Our preliminary work has characterized the response of orthotopically transplanted tumor-bearing mice to a series of clinically relevant chemotherapies. While these therapies significantly reduce the tumor size, they are unable to eradicate tumor cells, which give rise to drug-sensitive relapse after the cessation of the treatment.
We address the following research questions:
- What is the contribution of phenotypic adaptation vs Darwinian selection?
- Are cells showing a DTP signature present prior to treatment?
- Will different clinical protocols induce DTPs with similar signatures?
- What is the relative contribution of genetic vs non-genetic (epigenetic, transcriptional plasticity) factors, and of the interactions with the microenvironment?
- What is the relation between the pathways supporting DTPs and the mechanisms underlying resistance to therapy?
- How can this knowledge be translated to improved patient care?
To address these challenging questions, we will profile individual “tumor histories” at single-cell resolution using in vitro cell lines and organoids derived from genetically engineered mouse models of cancer (GEMMC).
1. Targeting Drug-tolerant Persisters: a paradigm shift to conquer therapy resistant breast cancer
We will establish, treat and sample barcoded mammary tumors derived from organoids to track (epi)genetic and transcriptional alterations along the treatment. Matched samples corresponding to treatment-naïve cells, DTPs and relapse will be collected. In experiments aimed at obtaining therapy resistant tumors, chemotherapy will be continued until treatment becomes ineffective.
2. Analysis of pathways sustaining drug tolerance using organoid based breast cancer models
The main aim is to identify genes of therapeutic relevance involved in DTP survival. We will perform an unbiased genome-wide CRISPR-SAM activation screen using a 2D in-vitro repopulation assay established earlier in the lab. We will validate the relevance of candidate genes using 3D tumour organoid and genetically engineered mouse models (GEMM).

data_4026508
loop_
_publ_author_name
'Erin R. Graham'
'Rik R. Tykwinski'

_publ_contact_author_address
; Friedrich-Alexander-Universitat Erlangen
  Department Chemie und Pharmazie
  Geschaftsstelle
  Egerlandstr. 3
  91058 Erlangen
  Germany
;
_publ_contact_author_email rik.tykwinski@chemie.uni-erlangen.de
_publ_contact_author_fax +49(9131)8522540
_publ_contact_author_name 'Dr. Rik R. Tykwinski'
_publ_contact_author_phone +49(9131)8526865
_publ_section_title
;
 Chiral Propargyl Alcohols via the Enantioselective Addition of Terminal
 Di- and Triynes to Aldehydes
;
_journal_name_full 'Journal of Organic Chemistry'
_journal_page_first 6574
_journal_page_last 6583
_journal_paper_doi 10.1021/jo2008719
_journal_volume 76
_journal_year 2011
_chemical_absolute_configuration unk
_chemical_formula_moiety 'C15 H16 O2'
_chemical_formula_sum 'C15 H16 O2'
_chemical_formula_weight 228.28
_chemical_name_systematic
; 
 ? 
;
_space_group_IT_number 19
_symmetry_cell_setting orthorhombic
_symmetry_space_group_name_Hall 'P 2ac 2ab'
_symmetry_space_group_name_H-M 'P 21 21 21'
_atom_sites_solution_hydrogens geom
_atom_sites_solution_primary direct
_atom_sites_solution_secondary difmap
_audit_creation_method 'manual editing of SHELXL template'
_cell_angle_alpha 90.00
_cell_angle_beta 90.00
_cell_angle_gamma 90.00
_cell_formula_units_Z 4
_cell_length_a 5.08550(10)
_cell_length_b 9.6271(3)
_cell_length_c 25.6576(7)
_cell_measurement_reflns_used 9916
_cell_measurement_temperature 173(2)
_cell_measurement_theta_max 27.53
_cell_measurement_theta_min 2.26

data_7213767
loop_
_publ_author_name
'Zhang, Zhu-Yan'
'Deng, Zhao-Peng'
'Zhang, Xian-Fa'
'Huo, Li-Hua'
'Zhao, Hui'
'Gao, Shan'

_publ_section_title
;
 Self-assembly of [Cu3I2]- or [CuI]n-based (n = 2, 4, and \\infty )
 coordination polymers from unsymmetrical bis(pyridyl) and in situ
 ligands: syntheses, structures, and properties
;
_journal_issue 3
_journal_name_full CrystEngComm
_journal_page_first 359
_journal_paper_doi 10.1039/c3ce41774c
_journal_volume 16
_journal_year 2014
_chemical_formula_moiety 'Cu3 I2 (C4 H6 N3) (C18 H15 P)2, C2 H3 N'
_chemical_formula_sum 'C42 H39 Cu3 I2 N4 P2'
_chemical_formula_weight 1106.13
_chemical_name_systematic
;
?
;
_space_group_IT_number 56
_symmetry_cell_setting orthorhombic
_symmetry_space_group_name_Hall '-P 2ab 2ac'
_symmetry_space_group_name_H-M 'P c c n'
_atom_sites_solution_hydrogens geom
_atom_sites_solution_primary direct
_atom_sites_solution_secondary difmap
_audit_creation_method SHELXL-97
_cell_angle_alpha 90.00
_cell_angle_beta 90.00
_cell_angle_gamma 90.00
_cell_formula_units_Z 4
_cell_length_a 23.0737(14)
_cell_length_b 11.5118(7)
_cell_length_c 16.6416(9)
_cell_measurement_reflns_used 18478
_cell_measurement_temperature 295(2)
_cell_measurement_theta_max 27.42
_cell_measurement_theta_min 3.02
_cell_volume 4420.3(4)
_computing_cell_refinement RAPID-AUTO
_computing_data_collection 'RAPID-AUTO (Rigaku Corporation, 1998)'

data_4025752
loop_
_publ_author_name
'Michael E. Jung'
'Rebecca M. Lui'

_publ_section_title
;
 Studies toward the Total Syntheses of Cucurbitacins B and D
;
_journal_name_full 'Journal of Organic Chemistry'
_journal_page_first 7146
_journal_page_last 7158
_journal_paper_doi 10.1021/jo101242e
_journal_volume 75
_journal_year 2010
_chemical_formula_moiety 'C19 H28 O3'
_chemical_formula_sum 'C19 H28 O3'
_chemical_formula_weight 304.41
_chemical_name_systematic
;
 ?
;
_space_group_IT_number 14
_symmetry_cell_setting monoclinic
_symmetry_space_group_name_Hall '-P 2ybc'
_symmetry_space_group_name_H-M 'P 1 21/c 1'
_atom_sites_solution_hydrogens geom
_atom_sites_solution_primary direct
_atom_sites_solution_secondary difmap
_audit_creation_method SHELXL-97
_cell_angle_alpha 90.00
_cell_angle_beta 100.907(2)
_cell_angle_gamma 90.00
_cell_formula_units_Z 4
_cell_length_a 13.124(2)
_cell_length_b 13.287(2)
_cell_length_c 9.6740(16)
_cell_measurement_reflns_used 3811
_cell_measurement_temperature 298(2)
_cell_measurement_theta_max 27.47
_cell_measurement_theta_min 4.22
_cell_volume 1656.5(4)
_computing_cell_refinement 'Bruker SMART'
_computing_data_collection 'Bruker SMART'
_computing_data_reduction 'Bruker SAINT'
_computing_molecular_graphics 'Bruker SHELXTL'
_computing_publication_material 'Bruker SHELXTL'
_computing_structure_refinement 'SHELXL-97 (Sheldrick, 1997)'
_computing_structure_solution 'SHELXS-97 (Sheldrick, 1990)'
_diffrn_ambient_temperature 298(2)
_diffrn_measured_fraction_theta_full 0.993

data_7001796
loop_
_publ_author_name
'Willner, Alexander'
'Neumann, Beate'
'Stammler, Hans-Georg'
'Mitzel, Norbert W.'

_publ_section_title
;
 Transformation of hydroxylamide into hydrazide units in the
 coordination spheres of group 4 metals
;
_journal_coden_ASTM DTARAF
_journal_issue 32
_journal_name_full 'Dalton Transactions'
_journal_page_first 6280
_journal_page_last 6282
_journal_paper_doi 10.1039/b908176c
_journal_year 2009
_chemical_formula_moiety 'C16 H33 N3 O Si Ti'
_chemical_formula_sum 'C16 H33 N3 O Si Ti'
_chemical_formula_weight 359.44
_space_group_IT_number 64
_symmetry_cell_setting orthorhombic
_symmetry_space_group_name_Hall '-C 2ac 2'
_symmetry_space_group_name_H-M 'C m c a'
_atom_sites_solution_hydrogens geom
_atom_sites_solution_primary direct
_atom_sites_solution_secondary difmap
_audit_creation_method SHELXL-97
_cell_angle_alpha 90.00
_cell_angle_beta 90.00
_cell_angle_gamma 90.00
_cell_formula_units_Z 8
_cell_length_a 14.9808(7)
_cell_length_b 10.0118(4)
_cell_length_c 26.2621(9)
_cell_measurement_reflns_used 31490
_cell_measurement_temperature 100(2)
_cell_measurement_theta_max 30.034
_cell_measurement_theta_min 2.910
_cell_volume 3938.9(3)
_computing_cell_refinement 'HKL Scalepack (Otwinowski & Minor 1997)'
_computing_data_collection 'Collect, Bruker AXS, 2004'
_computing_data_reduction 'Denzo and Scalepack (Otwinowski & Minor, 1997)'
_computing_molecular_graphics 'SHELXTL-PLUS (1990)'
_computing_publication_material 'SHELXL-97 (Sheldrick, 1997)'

3. REAP: Revealing drug tolerant persister cells in cancer using contrast enhanced optical coherence and photoacoustic tomography
In REAP we envision to provide imaging systems useful across multiple scales to reveal drug tolerant persister cells in a preclinical setting. We will develop a triple modal two-photon laser scanning – optical coherence – photoacoustic microscopy for in vitro investigations as well as a dual modal optical coherence photoacoustic tomography for in vivo applications. Parallel developments in contrast agents based on biofunctionalized nanoparticles, new lasers, detector technology and real-time data handling aided by deep learning-based analysis will lead to the detection, characterization, and eventual eradication of persister cells.
4. Identification of novel driver genes of chemoresistance
The main goal of this project is to use in vitro and in vivo assays to identify and characterise elusive drug-tolerant persister cells. Using an established in vitro repopulation assay to model cancer recurrence after chemotherapy in vitro, we will profile treatment-naïve, DTP and “relapsed” cells by RNA sequencing.
5. Uncovering the role of extracellular matrix in resistance to EGFR inhibitor treatment in triple negative breast cancer
Our aim is to uncover the role of the extracellular matrix (ECM) in therapy resistance, by utilising mouse models, clinically relevant treatments, and complex in vitro models. It is our hope to identify specific ECM components that can be targeted in order to sensitize TNBC patients towards therapy.